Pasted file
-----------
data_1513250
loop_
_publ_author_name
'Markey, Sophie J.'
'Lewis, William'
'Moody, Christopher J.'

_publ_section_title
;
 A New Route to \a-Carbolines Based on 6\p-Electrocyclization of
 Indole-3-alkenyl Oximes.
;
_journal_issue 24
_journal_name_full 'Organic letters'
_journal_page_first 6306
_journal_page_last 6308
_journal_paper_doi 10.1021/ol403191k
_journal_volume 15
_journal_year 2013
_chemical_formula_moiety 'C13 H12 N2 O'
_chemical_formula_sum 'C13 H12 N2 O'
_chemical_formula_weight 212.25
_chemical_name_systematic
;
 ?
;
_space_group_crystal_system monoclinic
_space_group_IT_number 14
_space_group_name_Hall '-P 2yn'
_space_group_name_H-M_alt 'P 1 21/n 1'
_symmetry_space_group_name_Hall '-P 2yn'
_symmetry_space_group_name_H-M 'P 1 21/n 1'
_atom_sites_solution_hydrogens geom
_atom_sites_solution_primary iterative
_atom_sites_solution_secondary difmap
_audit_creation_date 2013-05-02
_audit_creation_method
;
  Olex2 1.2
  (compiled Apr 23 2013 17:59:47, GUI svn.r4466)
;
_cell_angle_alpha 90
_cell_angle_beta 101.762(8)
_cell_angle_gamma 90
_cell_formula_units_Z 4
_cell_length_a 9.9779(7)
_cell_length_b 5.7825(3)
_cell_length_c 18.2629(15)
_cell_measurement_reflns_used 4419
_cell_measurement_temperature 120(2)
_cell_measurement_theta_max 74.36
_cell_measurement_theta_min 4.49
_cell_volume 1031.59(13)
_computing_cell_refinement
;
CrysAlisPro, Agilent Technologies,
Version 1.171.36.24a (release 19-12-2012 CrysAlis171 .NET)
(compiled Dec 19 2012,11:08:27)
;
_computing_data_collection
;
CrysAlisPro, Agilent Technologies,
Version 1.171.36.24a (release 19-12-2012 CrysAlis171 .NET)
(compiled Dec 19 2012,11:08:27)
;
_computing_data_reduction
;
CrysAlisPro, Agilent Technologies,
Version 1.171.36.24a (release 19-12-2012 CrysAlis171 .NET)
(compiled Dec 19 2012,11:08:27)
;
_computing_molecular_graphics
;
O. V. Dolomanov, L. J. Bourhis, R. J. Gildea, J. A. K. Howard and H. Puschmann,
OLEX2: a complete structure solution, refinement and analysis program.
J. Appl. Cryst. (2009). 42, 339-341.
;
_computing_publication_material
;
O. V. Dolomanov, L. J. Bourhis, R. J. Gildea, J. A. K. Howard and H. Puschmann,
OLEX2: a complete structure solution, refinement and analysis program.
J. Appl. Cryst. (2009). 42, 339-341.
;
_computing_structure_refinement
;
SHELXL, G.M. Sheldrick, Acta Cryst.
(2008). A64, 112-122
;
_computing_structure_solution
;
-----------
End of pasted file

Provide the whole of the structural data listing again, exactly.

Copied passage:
data_1513250
loop_
_publ_author_name
'Markey, Sophie J.'
'Lewis, William'
'Moody, Christopher J.'

_publ_section_title
;
 A New Route to \a-Carbolines Based on 6\p-Electrocyclization of
 Indole-3-alkenyl Oximes.
;
_journal_issue 24
_journal_name_full 'Organic letters'
_journal_page_first 6306
_journal_page_last 6308
_journal_paper_doi 10.1021/ol403191k
_journal_volume 15
_journal_year 2013
_chemical_formula_moiety 'C13 H12 N2 O'
_chemical_formula_sum 'C13 H12 N2 O'
_chemical_formula_weight 212.25
_chemical_name_systematic
;
 ?
;
_space_group_crystal_system monoclinic
_space_group_IT_number 14
_space_group_name_Hall '-P 2yn'
_space_group_name_H-M_alt 'P 1 21/n 1'
_symmetry_space_group_name_Hall '-P 2yn'
_symmetry_space_group_name_H-M 'P 1 21/n 1'
_atom_sites_solution_hydrogens geom
_atom_sites_solution_primary iterative
_atom_sites_solution_secondary difmap
_audit_creation_date 2013-05-02
_audit_creation_method
;
  Olex2 1.2
  (compiled Apr 23 2013 17:59:47, GUI svn.r4466)
;
_cell_angle_alpha 90
_cell_angle_beta 101.762(8)
_cell_angle_gamma 90
_cell_formula_units_Z 4
_cell_length_a 9.9779(7)
_cell_length_b 5.7825(3)
_cell_length_c 18.2629(15)
_cell_measurement_reflns_used 4419
_cell_measurement_temperature 120(2)
_cell_measurement_theta_max 74.36
_cell_measurement_theta_min 4.49
_cell_volume 1031.59(13)
_computing_cell_refinement
;
CrysAlisPro, Agilent Technologies,
Version 1.171.36.24a (release 19-12-2012 CrysAlis171 .NET)
(compiled Dec 19 2012,11:08:27)
;
_computing_data_collection
;
CrysAlisPro, Agilent Technologies,
Version 1.171.36.24a (release 19-12-2012 CrysAlis171 .NET)
(compiled Dec 19 2012,11:08:27)
;
_computing_data_reduction
;
CrysAlisPro, Agilent Technologies,
Version 1.171.36.24a (release 19-12-2012 CrysAlis171 .NET)
(compiled Dec 19 2012,11:08:27)
;
_computing_molecular_graphics
;
O. V. Dolomanov, L. J. Bourhis, R. J. Gildea, J. A. K. Howard and H. Puschmann,
OLEX2: a complete structure solution, refinement and analysis program.
J. Appl. Cryst. (2009). 42, 339-341.
;
_computing_publication_material
;
O. V. Dolomanov, L. J. Bourhis, R. J. Gildea, J. A. K. Howard and H. Puschmann,
OLEX2: a complete structure solution, refinement and analysis program.
J. Appl. Cryst. (2009). 42, 339-341.
;
_computing_structure_refinement
;
SHELXL, G.M. Sheldrick, Acta Cryst.
(2008). A64, 112-122
;
_computing_structure_solution
;